Construction Adhesive: In some cases, construction adhesive such as liquid nails or another adhesive, can be used in conjunction with other mounting methods to provide additional stability. It is applied to the back of the mantel as well as the mounting wall and then held in place until the adhesive dries. Once dried it usually creates a very solid bond. One thing to note about using construction adhesives is that you want to read the label on the adhesive to make sure it is designed to work with the materials you are using it on. Also, double-check what the curing time is for the adhesive. Some may have you wait 24 hours or more before adding items to the top of the mantel.
Traditional Woodworking Techniques: For custom-built mantels, traditional woodworking techniques like mortise and tenon joints or dovetail joints may be used to attach the mantel components securely. This is not a traditional method so unless you are familiar with woodworking techniques this is not a method that you will use.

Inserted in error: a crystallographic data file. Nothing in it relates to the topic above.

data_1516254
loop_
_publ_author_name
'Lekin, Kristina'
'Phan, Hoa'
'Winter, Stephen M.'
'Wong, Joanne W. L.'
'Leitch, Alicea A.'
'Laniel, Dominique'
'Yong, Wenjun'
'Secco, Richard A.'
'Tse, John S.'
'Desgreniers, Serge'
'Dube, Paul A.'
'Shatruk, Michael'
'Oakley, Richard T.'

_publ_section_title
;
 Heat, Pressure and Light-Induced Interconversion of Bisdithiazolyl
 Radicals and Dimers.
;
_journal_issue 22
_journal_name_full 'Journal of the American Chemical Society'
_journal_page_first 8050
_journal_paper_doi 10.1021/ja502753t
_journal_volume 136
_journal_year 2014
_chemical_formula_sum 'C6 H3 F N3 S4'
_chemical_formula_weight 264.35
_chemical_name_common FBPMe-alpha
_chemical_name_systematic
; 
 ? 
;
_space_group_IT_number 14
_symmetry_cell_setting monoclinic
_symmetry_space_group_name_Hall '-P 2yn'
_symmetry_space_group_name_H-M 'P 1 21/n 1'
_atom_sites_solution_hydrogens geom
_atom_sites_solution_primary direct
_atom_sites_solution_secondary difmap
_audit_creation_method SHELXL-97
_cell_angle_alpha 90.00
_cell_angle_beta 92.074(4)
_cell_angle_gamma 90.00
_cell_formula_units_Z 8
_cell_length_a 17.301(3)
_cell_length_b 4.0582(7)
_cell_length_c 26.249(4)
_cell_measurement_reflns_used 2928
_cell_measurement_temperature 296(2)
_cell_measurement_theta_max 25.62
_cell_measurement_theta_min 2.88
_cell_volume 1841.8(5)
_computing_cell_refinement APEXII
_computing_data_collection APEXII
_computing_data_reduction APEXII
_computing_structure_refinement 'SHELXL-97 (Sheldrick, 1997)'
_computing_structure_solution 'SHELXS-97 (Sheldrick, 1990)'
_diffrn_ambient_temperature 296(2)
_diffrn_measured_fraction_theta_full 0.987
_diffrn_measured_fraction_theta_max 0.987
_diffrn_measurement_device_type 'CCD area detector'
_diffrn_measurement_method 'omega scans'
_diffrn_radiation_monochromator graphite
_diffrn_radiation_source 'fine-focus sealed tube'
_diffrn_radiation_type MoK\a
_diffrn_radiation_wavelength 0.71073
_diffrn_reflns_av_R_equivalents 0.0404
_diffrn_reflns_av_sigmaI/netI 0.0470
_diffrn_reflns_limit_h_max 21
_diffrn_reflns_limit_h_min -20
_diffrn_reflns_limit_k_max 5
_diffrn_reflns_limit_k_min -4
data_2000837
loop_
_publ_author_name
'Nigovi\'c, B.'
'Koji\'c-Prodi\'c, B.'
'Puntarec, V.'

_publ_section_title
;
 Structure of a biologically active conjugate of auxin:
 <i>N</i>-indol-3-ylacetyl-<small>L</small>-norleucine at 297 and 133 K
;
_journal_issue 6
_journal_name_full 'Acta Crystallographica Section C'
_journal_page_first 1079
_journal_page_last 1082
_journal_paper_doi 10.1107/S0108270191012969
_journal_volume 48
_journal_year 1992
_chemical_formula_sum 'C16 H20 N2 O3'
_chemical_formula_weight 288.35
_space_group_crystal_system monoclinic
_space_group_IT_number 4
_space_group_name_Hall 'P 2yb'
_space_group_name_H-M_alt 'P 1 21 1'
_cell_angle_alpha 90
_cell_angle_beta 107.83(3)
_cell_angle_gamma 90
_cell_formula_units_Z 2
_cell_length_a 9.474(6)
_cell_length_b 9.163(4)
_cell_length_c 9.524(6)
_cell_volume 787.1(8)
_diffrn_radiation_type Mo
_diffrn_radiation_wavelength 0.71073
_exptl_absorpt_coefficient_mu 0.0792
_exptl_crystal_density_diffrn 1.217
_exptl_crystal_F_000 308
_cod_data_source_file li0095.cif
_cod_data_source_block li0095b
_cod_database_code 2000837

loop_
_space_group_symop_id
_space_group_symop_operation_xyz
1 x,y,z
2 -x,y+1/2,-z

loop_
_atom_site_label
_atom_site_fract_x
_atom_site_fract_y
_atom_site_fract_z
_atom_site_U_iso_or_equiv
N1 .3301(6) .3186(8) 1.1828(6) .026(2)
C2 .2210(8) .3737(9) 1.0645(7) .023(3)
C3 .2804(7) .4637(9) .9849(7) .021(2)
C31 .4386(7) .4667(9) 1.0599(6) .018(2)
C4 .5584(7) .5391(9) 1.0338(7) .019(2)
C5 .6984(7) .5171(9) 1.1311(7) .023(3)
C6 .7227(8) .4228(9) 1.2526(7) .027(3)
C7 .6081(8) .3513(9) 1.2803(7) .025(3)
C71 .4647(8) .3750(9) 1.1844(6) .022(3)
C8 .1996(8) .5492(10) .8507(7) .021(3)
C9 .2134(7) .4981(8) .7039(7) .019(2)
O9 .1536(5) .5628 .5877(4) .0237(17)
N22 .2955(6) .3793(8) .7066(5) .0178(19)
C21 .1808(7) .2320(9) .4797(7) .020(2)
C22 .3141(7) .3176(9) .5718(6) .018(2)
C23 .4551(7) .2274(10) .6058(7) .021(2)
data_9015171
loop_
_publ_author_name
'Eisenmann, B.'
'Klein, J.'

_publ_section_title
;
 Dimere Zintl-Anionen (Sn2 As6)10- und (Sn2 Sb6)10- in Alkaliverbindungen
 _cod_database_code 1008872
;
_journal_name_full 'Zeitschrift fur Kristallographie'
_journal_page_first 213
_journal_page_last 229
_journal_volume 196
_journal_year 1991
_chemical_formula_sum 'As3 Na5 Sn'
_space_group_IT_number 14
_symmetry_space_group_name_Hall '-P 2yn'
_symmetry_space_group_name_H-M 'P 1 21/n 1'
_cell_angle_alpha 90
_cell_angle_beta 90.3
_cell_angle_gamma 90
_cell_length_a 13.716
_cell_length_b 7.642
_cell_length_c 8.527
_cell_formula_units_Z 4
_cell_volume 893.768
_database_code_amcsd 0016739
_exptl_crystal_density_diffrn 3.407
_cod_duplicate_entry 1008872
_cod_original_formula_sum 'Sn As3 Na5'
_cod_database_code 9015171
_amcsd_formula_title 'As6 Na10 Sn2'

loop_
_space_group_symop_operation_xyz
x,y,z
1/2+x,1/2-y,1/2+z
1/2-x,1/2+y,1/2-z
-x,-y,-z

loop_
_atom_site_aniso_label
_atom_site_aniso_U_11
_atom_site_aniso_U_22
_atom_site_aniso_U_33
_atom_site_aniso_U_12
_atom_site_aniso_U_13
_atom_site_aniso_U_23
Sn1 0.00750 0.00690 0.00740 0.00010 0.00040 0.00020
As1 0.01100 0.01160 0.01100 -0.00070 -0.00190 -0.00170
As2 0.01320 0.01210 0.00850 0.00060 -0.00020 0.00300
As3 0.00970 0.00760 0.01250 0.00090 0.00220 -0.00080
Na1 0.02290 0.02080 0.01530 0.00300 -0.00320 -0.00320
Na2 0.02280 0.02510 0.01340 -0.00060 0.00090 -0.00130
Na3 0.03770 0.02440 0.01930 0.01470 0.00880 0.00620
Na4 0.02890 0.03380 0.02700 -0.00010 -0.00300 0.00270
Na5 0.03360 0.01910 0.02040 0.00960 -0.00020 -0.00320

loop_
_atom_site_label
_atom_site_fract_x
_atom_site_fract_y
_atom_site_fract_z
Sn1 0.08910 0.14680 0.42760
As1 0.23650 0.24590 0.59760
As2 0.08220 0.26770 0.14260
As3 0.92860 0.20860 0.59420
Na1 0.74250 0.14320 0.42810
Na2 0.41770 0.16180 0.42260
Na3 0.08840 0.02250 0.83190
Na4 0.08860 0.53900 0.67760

Hidden Mounting Systems: Some mantels come with hidden mounting systems, such as keyhole slots or other proprietary mechanisms, that make installation easier and provide a clean, finished appearance.
Adjustable Brackets: Adjustable brackets allow you to fine-tune the position and level of the mantel during and after installation, ensuring a precise fit.
One thing to keep in mind with the project is that there are many different ways to install a fireplace mantel and sometimes even the system that comes from the manufacturer may not be the best for your project. Also if you have a very heavy mantel or a mantel with an increased depth, it may be required to do a combination of the methods described above. Also, keep in mind what items you are going to place on the mantel for decoration as this can also add to the weight and the support needed. You can never have too much support.